3a["Cyclone at Onslow", The West Australian, Thursday 30 December 1897, page 5]



Intelligence of a terribly destructive hurricane at Onslow reached Perth yesterday. During the morning Col. Phillips, the Commissioner of Police, received a telegram from Constable R. H. Pilmer, who is stationed at Onslow, to the effect that on Tuesday the town was visited by a terrific storm. From this message it appears that the police buildings, the residency, and all private buildings were more or less damaged, the derrick belonging to the artesian bore destroyed, the hospital partially unroofed, and the new jetty almost totally destroyed. Mr. F. Inkpen, the postmaster at Onslow, yesterday forwarded the following telegram to Mr. R. A. Sholl, the Postmaster-General, in reference to the storm, which confirms the report received by the Commissioner of Police:--"A hurricane passed over the town yesterday. The old residents say it was one of the worst seen here. The barometer had been falling steadily for some days, and read yesterday at 8 a m., 29.492, and at 10.30 a.m. 28.804. Every house in town was more or less damaged. The new hospital roof had about fifty sheets of iron ripped off. The derrick at the bore was destroyed. Almost the whole of the decking of the new jetty was stripped and the piles were lifted. The building at the jetty which had bean used as a boarding house was laid to the ground. Not much damage was done to the telegraph buildings. The rainfall was 2.34in. The weather seems to have cleared up.


Mr. W. E. Moxon, manager of the Adelaide S.S. Company at Fremantle, last evening received a telegram from Captain O. Odman, of the s s. Albany, stating that that steamer reached Onslow at noon yesterday, 36 hours overdue. The Albany met the full force of the cyclone when bearing Anchor Island, close to the port of Onslow, and had to put to sea to ride out the gale. Captain Odman states that the wind was terrible in its violence. The sea rose mountains high, and repeatedly swept the decks of the steamer. A quantity of deck cargo was carried away by the first of the heavy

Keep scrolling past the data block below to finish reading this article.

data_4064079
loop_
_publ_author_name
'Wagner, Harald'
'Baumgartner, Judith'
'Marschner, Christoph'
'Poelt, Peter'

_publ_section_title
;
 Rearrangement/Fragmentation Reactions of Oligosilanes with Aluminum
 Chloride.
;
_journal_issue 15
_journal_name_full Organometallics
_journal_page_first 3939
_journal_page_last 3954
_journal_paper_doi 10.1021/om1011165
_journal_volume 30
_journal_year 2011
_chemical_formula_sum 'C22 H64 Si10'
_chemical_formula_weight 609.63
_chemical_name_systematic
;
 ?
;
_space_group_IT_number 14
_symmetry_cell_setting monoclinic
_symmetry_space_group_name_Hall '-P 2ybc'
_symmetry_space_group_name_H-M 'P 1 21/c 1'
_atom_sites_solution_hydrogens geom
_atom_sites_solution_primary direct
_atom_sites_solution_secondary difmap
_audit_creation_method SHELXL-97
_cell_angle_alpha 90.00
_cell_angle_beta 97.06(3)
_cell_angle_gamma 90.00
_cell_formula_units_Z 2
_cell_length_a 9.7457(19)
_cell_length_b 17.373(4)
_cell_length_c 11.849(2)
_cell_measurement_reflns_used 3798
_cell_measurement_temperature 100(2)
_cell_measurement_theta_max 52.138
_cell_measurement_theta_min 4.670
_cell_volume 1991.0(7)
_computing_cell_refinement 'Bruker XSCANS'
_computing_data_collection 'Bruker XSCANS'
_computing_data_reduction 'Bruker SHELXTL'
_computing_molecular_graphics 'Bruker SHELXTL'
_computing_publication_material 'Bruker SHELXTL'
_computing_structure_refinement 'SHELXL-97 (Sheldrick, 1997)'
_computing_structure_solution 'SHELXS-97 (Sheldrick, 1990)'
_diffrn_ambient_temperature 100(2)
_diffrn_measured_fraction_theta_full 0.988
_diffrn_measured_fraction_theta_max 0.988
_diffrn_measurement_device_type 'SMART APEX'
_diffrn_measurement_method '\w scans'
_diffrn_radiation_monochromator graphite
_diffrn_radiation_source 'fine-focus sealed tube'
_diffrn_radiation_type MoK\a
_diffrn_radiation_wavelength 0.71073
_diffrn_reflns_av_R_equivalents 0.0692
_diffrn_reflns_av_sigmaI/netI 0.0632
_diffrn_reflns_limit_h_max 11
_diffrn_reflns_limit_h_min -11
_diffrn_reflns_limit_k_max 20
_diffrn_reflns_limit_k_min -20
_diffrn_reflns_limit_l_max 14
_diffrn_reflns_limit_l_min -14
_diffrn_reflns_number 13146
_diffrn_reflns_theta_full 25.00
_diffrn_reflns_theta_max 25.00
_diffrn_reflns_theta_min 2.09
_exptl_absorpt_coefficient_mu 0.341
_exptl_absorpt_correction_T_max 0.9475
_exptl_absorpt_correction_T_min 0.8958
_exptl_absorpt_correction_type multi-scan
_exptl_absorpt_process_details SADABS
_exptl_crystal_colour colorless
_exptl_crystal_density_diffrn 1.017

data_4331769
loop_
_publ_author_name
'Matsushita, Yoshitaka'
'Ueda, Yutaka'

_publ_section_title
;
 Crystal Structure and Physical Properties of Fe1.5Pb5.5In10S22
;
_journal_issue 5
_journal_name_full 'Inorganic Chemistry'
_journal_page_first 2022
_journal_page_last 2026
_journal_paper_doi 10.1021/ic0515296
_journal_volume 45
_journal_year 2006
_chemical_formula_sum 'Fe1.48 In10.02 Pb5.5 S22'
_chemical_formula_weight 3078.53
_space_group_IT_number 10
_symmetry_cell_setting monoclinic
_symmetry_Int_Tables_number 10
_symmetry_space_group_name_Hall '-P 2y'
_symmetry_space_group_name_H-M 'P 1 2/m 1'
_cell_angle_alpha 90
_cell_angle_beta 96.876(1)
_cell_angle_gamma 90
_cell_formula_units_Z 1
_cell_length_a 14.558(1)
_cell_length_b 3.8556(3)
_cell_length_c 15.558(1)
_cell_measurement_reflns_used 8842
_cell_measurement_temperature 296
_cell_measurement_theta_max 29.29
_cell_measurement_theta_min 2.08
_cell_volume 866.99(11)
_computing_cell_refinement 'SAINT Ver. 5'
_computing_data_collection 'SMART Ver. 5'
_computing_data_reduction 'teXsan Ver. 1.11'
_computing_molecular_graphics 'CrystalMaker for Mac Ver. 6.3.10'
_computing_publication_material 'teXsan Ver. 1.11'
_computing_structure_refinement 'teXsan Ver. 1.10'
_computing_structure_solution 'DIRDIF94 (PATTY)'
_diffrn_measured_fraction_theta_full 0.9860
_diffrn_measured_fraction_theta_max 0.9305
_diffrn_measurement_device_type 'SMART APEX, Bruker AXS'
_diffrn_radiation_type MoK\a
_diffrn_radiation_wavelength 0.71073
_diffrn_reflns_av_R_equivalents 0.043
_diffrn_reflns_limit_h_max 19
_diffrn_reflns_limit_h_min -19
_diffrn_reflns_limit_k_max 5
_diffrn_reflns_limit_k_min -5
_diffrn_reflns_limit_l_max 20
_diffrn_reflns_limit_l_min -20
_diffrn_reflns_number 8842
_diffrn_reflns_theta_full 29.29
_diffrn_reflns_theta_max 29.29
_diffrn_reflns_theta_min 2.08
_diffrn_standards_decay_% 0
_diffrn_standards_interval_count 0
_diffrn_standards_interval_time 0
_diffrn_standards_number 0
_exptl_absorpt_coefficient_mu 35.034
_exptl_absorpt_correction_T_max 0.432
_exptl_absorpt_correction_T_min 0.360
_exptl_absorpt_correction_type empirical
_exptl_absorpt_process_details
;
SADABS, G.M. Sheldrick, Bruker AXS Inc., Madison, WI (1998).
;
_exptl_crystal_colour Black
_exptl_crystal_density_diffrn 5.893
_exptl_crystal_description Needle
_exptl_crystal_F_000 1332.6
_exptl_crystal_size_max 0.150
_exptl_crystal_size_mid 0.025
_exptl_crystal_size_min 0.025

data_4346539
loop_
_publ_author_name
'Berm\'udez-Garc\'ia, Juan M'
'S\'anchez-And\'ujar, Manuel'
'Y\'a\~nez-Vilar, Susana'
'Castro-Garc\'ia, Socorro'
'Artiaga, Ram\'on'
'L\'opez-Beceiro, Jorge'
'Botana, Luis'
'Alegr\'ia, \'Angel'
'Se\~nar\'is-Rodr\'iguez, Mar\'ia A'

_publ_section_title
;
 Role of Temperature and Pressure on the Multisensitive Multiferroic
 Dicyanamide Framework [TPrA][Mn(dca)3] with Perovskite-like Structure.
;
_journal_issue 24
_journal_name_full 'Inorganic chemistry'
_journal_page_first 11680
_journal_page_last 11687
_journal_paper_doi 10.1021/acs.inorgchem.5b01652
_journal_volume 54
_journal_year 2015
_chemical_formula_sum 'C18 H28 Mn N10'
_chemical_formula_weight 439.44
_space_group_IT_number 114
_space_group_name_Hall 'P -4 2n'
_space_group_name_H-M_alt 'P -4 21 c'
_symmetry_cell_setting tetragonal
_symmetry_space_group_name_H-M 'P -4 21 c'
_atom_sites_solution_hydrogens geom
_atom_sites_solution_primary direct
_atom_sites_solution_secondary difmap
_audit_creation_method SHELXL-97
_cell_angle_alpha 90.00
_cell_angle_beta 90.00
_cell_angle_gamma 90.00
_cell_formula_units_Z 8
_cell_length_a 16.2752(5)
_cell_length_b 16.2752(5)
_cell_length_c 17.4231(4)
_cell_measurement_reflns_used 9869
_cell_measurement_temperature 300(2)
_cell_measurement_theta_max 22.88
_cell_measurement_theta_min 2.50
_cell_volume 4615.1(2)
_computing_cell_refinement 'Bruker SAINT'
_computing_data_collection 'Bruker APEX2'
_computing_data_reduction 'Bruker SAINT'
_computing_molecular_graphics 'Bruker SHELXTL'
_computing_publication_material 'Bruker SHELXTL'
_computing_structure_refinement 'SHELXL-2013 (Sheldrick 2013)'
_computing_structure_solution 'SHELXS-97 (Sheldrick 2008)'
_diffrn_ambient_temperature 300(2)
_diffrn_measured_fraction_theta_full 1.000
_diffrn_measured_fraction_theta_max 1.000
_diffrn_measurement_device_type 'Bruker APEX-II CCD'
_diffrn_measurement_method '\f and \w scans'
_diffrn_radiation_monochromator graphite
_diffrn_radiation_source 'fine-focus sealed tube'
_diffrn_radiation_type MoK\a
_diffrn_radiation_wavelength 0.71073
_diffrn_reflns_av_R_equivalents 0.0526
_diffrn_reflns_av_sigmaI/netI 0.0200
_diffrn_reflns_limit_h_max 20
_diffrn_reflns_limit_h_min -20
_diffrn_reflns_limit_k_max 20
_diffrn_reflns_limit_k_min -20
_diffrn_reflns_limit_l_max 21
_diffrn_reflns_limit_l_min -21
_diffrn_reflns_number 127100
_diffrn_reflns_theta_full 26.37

seas which broke over her. After contending with the gale for over twenty-four hours, the steamer put into Onslow, arriving, as stated, in a dilapidated condition. Mr. Moxon expects to receive intelligence that the s.s. Lubra, which is on her way southwards, has also experienced the violence of the gale.

3b["Rough Weather During the Christmas Holidays", Northern Public Opinion and Mining and Pastoral News (Roebourne, WA), Saturday 01 January 1898, page 2]


Passengers by the s.s. Albany, which arrived at Cossack from South on Thursday, report enduring a terrible experience on the voyage between the Nor'-West Cape and Ashburton roads, where the vessel was caught in a terrible cyclone. So fierce were the elements that all on board were in fear of the steamer sinking at any moment. A long succession of heavy seas broke over her, pouring streams of water into the saloons and engine-rooms, and putting out the fires, and at times her hull was almost completely submerged. Every moveable thing on deck was washed overboard, including some tanks weighing 8cwt. each, and the vessel was filled up to her bulwarks with water.

Onslow, it would appear, was within the inner zone of the storm. The jetty was damaged to an incredable[sic] extent by the force of the wind and sea. The decking was stripped and many of the piles were actually drawn out of the ground, and others placed very much out of perpendicular. Full particulars were not to hand when we went to press.